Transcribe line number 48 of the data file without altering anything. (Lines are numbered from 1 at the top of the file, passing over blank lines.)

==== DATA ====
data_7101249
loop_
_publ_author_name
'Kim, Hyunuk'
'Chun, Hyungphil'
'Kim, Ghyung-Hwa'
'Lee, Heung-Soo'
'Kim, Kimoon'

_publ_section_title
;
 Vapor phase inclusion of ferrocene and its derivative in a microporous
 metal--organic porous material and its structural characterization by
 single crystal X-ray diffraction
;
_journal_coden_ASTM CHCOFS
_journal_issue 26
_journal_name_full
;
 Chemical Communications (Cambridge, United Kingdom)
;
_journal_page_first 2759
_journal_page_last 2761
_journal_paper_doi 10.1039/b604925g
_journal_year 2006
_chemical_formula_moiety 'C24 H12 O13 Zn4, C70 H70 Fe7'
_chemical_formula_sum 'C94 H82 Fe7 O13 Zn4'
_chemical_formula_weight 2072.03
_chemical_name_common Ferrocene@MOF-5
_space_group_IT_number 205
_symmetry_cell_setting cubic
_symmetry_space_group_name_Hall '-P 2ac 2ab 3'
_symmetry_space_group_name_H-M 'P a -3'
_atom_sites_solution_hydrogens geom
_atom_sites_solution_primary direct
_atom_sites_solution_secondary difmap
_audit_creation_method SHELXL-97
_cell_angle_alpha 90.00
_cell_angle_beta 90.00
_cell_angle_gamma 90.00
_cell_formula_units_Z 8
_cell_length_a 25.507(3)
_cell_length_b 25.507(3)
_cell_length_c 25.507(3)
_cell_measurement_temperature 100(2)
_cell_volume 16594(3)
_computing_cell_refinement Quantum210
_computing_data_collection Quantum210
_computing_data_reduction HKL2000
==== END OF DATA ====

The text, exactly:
_computing_data_reduction HKL2000